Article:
Kevin had several pre-dinner rituals. He'd always check under the table and felt his hands around the edges. He arranged his silverware: knife, fork, spoon. He had to rub his fingers around the plate three times before putting food on it. And he never finished the water in his glass below the quarter mark.
    He always left by nine-forty-five, because of his ten o'clock curfew. I was certain our relationship would have become physical if I ever could get him to spend the night. But that wasn't part of our ritual. We had constraints upon us. If he didn't return to the home on time, he'd get a check mark; three checks and he'd be sent back to the state institution in Rome. I might have made a pass while we were smoking or after dinner, but Kevin liked regimen. Anything outside of our daily routine would have shaken him up.
    One night, when I didn't feel like cooking, I made the mistake of coaxing him into the local diner.
    "The light's too bright," he said when we walked in. He pulled his baseball cap farther down on his face. I guided him to a secluded booth in the corner. The menus were on the table and we opened them in silence.
    After a few minutes he said, "It's too close to the window."
    We moved to the middle of the room but the chair felt unsafe, so we travelled to the adjacent table. "Do your rituals," I said. Kevin looked under the table and felt around the edges with his fingers. He arranged his silverware, then did mine: knife fork spoon, knife fork spoon.
    The waitress approached us cautiously; I tried to look as normal as possible while she poured water. "You guys want anything to drink?"
    Kevin dropped his face to the menu and began reading, fingering each line as he read.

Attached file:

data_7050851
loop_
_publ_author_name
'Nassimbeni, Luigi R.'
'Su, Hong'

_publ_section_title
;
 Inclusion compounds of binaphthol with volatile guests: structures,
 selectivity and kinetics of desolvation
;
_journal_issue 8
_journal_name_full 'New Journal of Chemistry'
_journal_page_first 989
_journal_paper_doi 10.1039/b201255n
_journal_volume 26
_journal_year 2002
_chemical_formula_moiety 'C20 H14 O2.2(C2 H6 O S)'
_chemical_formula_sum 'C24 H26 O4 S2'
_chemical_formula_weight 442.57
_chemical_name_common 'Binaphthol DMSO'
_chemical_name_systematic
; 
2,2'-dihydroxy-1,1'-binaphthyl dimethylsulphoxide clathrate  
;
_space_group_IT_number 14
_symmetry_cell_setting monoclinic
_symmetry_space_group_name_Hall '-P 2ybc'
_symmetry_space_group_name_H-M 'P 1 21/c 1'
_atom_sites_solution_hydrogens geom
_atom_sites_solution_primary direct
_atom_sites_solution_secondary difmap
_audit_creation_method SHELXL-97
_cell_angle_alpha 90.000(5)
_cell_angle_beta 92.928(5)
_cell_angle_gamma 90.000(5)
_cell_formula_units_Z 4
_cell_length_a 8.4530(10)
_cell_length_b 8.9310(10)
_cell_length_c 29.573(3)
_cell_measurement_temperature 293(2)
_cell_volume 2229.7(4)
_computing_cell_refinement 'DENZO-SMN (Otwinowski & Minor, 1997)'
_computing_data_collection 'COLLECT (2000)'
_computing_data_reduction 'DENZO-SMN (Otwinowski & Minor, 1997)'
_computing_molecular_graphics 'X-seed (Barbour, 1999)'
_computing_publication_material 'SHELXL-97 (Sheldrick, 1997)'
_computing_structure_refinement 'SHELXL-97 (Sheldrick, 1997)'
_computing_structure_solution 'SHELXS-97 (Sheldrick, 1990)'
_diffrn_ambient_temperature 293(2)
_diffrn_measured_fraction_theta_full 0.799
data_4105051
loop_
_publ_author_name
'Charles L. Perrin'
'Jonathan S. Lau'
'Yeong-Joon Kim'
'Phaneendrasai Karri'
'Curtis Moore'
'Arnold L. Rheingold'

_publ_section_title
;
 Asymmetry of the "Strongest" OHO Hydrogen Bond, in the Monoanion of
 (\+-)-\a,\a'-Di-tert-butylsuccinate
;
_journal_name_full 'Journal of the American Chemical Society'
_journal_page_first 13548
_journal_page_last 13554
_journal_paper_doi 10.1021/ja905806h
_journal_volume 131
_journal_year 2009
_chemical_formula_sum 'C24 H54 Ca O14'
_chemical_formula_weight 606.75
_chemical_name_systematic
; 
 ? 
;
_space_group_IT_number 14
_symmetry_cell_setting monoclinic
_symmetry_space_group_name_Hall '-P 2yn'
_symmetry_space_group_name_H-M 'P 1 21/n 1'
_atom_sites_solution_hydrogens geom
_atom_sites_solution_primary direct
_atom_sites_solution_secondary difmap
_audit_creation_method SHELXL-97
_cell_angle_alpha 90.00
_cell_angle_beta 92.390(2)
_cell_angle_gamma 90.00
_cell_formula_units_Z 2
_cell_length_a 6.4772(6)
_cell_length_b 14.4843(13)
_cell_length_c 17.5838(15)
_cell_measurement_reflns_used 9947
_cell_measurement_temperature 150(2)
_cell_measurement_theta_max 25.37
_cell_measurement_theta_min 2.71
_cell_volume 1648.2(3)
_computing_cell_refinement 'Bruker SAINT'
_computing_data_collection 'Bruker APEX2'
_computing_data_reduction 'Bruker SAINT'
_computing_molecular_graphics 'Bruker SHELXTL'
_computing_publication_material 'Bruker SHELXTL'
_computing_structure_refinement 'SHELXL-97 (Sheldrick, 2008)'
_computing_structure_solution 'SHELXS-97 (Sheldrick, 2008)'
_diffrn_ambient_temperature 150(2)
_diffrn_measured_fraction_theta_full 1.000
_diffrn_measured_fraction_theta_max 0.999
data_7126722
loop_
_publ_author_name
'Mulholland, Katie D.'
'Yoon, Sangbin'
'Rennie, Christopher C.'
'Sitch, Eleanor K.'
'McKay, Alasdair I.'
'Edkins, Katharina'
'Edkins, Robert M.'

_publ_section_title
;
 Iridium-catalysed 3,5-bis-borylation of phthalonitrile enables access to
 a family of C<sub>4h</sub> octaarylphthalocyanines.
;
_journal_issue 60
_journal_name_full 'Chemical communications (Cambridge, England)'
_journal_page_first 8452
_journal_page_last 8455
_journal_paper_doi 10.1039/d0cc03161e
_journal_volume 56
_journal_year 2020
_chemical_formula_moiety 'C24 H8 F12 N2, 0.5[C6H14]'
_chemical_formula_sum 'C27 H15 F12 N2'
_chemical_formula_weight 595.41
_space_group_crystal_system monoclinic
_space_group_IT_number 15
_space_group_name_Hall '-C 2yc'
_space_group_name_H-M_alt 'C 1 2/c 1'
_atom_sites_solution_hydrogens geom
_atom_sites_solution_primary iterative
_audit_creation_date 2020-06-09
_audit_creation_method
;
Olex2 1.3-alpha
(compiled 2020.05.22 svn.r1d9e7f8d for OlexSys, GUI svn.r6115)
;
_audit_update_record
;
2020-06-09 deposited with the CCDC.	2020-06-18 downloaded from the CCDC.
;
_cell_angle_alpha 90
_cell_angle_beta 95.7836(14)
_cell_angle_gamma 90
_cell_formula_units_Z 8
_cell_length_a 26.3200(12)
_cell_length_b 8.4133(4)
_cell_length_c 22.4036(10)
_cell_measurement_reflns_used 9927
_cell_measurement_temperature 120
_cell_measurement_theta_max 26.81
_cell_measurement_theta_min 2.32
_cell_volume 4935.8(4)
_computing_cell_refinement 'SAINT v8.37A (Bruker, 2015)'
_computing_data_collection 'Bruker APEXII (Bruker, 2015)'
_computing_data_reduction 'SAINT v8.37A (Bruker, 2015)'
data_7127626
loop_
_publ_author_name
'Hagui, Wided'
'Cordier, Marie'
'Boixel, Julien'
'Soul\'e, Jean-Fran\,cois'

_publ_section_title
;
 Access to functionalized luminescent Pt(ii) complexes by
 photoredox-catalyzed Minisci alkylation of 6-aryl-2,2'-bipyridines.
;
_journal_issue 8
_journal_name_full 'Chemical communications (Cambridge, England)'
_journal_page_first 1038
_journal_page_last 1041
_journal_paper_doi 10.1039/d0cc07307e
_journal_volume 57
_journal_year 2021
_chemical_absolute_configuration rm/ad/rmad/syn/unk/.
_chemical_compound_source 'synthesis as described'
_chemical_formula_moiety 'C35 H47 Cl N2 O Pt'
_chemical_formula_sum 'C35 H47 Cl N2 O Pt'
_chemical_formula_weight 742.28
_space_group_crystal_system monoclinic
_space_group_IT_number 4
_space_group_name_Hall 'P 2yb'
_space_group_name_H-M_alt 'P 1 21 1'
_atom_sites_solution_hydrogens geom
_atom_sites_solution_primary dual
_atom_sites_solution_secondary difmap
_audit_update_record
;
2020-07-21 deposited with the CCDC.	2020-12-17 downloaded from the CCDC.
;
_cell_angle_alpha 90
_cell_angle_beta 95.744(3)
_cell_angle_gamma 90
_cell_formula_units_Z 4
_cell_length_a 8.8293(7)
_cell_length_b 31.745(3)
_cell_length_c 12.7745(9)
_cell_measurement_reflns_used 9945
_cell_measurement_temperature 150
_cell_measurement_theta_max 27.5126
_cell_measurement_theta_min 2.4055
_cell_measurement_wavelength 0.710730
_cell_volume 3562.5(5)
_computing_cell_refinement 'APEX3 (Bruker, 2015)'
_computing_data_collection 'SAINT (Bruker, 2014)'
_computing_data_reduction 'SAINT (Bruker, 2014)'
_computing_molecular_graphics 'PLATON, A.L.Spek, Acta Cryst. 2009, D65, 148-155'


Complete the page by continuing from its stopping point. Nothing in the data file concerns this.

"No thank you. Water's fine." I smiled, and she walked off rolling her eyes.
    Kevin slid his water glass to my side of the table as if it were filled with piss. "They don't have anything I can eat."
    "Well, what do you want?" He looked to either side then whispered, "grilled cheese."
    "I'm sure they can make that."
    "They can make that? They can make grilled cheese?"
    "All diners make grilled cheese sandwiches."
    "Then why isn't it on the menu, Rory?" He tapped his finger on the menu. "Why isn't it here?"
    "They probably don't get much call for it is all."
    He adjusted his cap backwards on his head. "Okay. But make like it's for you."
    "For me?"
    "Yeah. Order it for yourself. And I'll order what you want for me. And then we'll switch."
    The waitress came back and I asked about the grilled cheese. She said they could do it.
    Kevin held his menu to the side of his face and whispered, "with tomato."
    "Oh, and could you put tomato on that?"
    "Sure. No problem."
    "Cheddar cheese," he whispered. With his cap and the menu stuck to the side of his face, the waitress couldn't see him, but I'm sure she heard everything.
    "Can you make that with cheddar cheese?" I asked. "We only have American." I looked over at Kevin, thinking that surely we were doomed now. He would spring from his seat like a frightened antelope and go running off into the night. But he nodded his assent and put the menu back on the table.
    The waitress turned toward Kevin. "And what can I get for you, sir?"
    "Um." He stared at the menu. "Um." He flipped his cap around and put it down on his face. "Um." He peered into the metal coffee creamer. "He'll have a hamburger, medium rare, with a side of fries, no pickles. And a small green salad with Ranch dressing."
    "We only have French, Dijon, Italian or Caesar."